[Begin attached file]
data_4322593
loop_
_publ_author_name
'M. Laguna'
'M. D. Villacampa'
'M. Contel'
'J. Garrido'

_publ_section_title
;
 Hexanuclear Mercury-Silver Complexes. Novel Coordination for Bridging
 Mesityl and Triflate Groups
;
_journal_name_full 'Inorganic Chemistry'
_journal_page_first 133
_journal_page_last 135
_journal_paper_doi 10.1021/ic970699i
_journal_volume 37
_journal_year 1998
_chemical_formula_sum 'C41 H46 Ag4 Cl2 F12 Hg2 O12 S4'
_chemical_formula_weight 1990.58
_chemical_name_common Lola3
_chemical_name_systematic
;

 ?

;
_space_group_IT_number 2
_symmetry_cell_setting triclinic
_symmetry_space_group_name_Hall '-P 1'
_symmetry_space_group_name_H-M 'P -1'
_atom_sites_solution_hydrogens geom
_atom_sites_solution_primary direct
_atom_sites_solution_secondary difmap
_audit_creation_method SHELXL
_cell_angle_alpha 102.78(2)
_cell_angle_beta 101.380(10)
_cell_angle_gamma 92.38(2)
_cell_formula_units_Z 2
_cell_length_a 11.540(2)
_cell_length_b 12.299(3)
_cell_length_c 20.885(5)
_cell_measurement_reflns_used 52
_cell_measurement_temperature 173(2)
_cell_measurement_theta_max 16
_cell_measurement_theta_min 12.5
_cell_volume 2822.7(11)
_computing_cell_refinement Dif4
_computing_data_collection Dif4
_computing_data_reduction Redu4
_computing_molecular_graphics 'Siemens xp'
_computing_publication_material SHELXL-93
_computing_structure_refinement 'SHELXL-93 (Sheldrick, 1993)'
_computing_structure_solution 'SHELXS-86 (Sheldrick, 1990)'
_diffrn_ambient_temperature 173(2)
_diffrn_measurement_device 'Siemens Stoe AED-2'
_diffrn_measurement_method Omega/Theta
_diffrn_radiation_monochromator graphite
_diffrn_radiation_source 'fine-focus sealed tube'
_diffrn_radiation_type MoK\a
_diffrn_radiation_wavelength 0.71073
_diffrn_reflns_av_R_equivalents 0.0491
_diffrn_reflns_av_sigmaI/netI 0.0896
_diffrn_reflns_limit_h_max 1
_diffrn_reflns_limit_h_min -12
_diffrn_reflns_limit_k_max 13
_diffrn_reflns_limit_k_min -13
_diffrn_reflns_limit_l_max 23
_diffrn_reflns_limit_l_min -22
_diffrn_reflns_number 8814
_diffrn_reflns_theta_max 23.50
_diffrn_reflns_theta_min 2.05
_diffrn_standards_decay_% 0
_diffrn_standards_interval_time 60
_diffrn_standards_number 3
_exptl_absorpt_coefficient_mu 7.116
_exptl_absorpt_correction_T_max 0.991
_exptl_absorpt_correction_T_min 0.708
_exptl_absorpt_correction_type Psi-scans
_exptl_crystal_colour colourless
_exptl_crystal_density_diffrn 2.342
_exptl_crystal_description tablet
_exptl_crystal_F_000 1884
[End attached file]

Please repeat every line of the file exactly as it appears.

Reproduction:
data_4322593
loop_
_publ_author_name
'M. Laguna'
'M. D. Villacampa'
'M. Contel'
'J. Garrido'

_publ_section_title
;
 Hexanuclear Mercury-Silver Complexes. Novel Coordination for Bridging
 Mesityl and Triflate Groups
;
_journal_name_full 'Inorganic Chemistry'
_journal_page_first 133
_journal_page_last 135
_journal_paper_doi 10.1021/ic970699i
_journal_volume 37
_journal_year 1998
_chemical_formula_sum 'C41 H46 Ag4 Cl2 F12 Hg2 O12 S4'
_chemical_formula_weight 1990.58
_chemical_name_common Lola3
_chemical_name_systematic
;

 ?

;
_space_group_IT_number 2
_symmetry_cell_setting triclinic
_symmetry_space_group_name_Hall '-P 1'
_symmetry_space_group_name_H-M 'P -1'
_atom_sites_solution_hydrogens geom
_atom_sites_solution_primary direct
_atom_sites_solution_secondary difmap
_audit_creation_method SHELXL
_cell_angle_alpha 102.78(2)
_cell_angle_beta 101.380(10)
_cell_angle_gamma 92.38(2)
_cell_formula_units_Z 2
_cell_length_a 11.540(2)
_cell_length_b 12.299(3)
_cell_length_c 20.885(5)
_cell_measurement_reflns_used 52
_cell_measurement_temperature 173(2)
_cell_measurement_theta_max 16
_cell_measurement_theta_min 12.5
_cell_volume 2822.7(11)
_computing_cell_refinement Dif4
_computing_data_collection Dif4
_computing_data_reduction Redu4
_computing_molecular_graphics 'Siemens xp'
_computing_publication_material SHELXL-93
_computing_structure_refinement 'SHELXL-93 (Sheldrick, 1993)'
_computing_structure_solution 'SHELXS-86 (Sheldrick, 1990)'
_diffrn_ambient_temperature 173(2)
_diffrn_measurement_device 'Siemens Stoe AED-2'
_diffrn_measurement_method Omega/Theta
_diffrn_radiation_monochromator graphite
_diffrn_radiation_source 'fine-focus sealed tube'
_diffrn_radiation_type MoK\a
_diffrn_radiation_wavelength 0.71073
_diffrn_reflns_av_R_equivalents 0.0491
_diffrn_reflns_av_sigmaI/netI 0.0896
_diffrn_reflns_limit_h_max 1
_diffrn_reflns_limit_h_min -12
_diffrn_reflns_limit_k_max 13
_diffrn_reflns_limit_k_min -13
_diffrn_reflns_limit_l_max 23
_diffrn_reflns_limit_l_min -22
_diffrn_reflns_number 8814
_diffrn_reflns_theta_max 23.50
_diffrn_reflns_theta_min 2.05
_diffrn_standards_decay_% 0
_diffrn_standards_interval_time 60
_diffrn_standards_number 3
_exptl_absorpt_coefficient_mu 7.116
_exptl_absorpt_correction_T_max 0.991
_exptl_absorpt_correction_T_min 0.708
_exptl_absorpt_correction_type Psi-scans
_exptl_crystal_colour colourless
_exptl_crystal_density_diffrn 2.342
_exptl_crystal_description tablet
_exptl_crystal_F_000 1884